In our society, we label everything. We even have label makers and electronic tags to help us keep the things we’ve labeled organized. While labeling things isn’t necessarily a bad thing, we have applied this same principle of categorization to people.
I have been labeled as many things in my life- some hurtful and others I am proud of. Mother, daughter, sister, wife, friend, honor student, graduate, smart, funny, and attractive are some I’m more proud of. Slow, overweight, below average, unpopular, and crabby are some of the more hurtful ones.
One label I have grown up with and will never change is adopted. It is a label that is so much a part of who I am that it is a main characteristic I use to describe myself- and the pseudonym I have chosen to write under. As a child, when my mother would introduce me or describe our family I was “the adopted one”. It wasn’t meant as a hurtful label, and I didn’t always see it as one. After all, being adopted made me special; I was “the chosen one” out of seven children.
Every time I would visit the doctor we would come to the inevitable Family History to which I would simply reply, “I’m adopted”. In school when we talked about heritage or ethnicity, I would say, “I don’t know, I’m adopted.” When getting to know people, telling them I’m adopted was usually an early part of the conversation. I’m not sure why; it was just a defining part of who I am. I’m not saying that being labeled as “adopted” is a bad thing, but it has set the tone for how I have defined myself.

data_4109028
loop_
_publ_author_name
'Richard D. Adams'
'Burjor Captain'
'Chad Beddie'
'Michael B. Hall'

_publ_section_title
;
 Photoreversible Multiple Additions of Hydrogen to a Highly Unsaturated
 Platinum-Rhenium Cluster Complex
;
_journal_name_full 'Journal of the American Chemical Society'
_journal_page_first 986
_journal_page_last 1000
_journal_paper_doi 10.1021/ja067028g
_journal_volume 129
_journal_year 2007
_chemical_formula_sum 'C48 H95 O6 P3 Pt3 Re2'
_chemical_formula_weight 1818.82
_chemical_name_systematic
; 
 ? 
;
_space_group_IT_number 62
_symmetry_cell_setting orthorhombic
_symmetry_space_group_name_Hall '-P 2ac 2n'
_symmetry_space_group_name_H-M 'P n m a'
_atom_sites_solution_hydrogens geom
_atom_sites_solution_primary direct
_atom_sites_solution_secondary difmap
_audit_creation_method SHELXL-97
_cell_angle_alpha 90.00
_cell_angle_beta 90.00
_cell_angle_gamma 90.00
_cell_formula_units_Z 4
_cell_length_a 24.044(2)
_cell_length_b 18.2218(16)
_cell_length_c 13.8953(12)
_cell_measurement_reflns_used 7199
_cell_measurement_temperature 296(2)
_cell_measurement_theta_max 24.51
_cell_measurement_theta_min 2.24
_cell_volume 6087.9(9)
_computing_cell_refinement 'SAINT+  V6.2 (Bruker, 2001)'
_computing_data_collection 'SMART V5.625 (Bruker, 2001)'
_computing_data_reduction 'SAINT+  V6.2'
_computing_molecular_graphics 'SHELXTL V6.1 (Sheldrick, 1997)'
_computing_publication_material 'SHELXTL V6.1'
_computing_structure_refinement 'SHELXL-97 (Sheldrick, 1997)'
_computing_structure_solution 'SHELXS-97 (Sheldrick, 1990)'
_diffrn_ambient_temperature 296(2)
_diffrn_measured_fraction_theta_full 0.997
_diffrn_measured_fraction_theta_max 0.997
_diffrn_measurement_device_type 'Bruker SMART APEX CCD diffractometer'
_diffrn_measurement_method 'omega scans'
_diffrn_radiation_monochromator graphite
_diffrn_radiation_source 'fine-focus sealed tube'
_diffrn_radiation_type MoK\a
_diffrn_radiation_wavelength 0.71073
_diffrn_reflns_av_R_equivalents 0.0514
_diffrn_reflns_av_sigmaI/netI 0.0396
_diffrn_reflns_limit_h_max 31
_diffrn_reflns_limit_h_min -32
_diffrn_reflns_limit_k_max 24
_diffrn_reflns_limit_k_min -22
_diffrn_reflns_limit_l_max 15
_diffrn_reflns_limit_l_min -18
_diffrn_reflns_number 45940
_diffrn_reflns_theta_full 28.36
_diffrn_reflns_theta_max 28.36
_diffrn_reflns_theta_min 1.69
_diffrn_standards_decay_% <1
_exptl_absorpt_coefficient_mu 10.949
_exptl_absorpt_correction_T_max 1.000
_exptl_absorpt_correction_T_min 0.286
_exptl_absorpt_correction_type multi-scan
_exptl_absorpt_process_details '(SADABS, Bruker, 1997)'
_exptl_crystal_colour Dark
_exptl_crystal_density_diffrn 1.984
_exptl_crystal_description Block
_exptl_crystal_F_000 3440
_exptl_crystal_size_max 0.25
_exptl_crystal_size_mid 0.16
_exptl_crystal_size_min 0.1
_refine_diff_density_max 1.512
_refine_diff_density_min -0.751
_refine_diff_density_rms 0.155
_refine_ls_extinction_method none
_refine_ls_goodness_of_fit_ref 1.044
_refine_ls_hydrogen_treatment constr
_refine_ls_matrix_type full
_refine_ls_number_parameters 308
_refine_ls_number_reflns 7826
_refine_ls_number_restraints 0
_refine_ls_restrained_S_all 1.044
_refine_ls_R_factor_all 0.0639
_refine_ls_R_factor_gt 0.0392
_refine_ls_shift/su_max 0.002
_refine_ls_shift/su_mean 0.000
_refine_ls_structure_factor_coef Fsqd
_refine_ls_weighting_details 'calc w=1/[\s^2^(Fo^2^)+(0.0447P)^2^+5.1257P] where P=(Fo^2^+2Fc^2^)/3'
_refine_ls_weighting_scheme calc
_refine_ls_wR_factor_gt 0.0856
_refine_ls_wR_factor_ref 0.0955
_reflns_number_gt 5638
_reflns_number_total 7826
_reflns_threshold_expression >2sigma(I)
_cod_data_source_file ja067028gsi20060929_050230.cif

While I grew up feeling loved and accepted, I was also always reminded I was different because I was adopted. Now that I am raising my own adopted child, I struggle with describing him as adopted. This is a different situation than I was raised under as he was old enough to know what was happening at the time of his adoption and is close enough in age to my youngest daughter that he could not possibly be our biological child. He also lives with other labels of his own such as FASD and ADHD that may shape his life in other ways. Right now he is successful in school with no IEP, and we choose to keep it that way as long as it works for him. My main goal is that I don’t want him to ever feel like he should be ashamed he was adopted or like a lesser member of our family. We have a very blended family who has always accepted him, so I hope that will not be the case when he looks back in 30 years. I just hope that he, and all adoptees, can own their label and chose how it fits into the plot of their life- whether it be a main story line or a dream sequence to illustrate the past. Ultimately we choose the labels we show to people, so be proud of what’s stamped on the outside of your box.